HONOLULU (HawaiiNewsNow) - More customers of Pacific Island Logistics and Storage have contacted our newsroom to say that they, too, are embroiled in a moving company mess.
Since our report first aired on Wednesday, Hawaii News Now continues to receive calls and emails - from almost a dozen customers - claiming Pacific Island Logistics has not been delivering on its promise to deliver their household goods on-time.
"We tell consumers that, having one complaint or two complaints, it's not necessarily a bad thing. It's how a company responds to those complaints. In this case, the company has not responded to complaints," says Tim Camimos of the non-profit, Better Business Bureau of Hawaii.
We called owner Tom Kay, also known as Tom Kainan in some documents, once again, for updates on customers' shipments that have been enroute from the mainland to Hawaii since early February. When pressed, he still refused to comment. He told us answers to all our questions would come in an email, but Hawaii News Now has yet to receive any correspondence from the southern California-based company.
The BBB and the Department of Transportation are looking into the growing complaints - so, we took a closer look at what customers can do to protect themselves.
The BBB website can be a good launching point. It gives moving companies grades from A+ to F, plus the reasons why. And on the DOT's website, you can download a booklet designed specifically for customers who are relocating.
"It's a pretty detailed 60 page form that will let them know what their rights are, about insurance for moving, if something were to go awry, what to do," says the BBB's Camimos.
Another company, Island Movers, has been around for 53 years in Hawaii. The BBB gives it an A+ rating. When complaints surface, a credible company, like Island Movers, addresses concerns within days, not weeks or months.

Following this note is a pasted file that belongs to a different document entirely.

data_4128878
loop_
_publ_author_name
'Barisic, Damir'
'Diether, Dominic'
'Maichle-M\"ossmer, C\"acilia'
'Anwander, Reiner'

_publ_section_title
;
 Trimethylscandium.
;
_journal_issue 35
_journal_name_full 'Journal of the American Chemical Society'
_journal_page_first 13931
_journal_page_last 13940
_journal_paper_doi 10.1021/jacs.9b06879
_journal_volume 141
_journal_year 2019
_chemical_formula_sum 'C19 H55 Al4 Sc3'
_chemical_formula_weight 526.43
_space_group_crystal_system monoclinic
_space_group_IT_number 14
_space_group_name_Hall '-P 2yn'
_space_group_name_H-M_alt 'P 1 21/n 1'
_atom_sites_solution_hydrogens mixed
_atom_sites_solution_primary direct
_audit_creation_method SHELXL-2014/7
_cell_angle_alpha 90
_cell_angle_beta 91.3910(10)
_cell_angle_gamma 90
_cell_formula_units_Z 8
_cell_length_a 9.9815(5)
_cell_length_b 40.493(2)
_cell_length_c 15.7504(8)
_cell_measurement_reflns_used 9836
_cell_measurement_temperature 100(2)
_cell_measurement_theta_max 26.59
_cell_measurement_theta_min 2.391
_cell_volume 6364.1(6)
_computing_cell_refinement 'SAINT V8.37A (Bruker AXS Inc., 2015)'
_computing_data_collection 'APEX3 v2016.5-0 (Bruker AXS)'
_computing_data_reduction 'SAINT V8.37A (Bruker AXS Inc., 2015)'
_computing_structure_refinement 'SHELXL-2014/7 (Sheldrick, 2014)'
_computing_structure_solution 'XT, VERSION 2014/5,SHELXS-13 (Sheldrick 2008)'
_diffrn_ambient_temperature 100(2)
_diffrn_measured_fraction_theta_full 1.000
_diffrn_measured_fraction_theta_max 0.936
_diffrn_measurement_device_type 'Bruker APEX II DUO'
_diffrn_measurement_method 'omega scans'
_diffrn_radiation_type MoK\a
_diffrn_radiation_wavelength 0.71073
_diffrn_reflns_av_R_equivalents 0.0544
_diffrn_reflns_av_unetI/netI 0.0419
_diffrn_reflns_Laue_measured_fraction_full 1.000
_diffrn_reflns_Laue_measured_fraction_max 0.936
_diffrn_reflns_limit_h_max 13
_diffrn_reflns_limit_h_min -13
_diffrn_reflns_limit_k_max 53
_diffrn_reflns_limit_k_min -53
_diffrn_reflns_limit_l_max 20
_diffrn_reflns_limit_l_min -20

"Our goal is to process the claims within three days and get it out to our claims manager," says Richard Hee, Island Movers' moving division manager.
BEFORE relocating, consumers should do their homework. The BBB advises: plan your move at least two months in advance. Take inventory of everything you own "before" the movers arrive. Research the company's licensing and longevity. Ask family and friends for recommendations, and if a moving company is grossly underbidding others, be wary. Cheap is not necessarily better.
Customers shouldn't be getting the run-around. It's their right to know exactly where their belongings are during the shipping process. "If there's a delay, we will usually contact our customers and let them know, that their shipment is still here," says Island Movers sales division manager, Teresa Fujii. "Then, we will provide them with other options, as well."
If there's a problem DURING the move, the BBB recommends first trying to resolve the issue with the company. If you can't, file a complaint with the BBB, the DOT, and the Department of Commerce and Consumer Affairs. You will be "on record" with your concerns.
Camimos advises, "There will be a process in place to where that organization will attempt to resolve the conflict between the business and consumer. And after that, if there's still no resolution, then we recommend either legal action or depending on the situation, that would vary."
Moving is already stressful - so know your rights and responsibilities ahead of time.
Here's a link to the DOT's booklet on consumers' rights during relocation: https://www.protectyourmove.gov/documents/moving-rights-v9-final.pdf
Since this is a California-based company, complaints can also be lodged at California.bbb.org.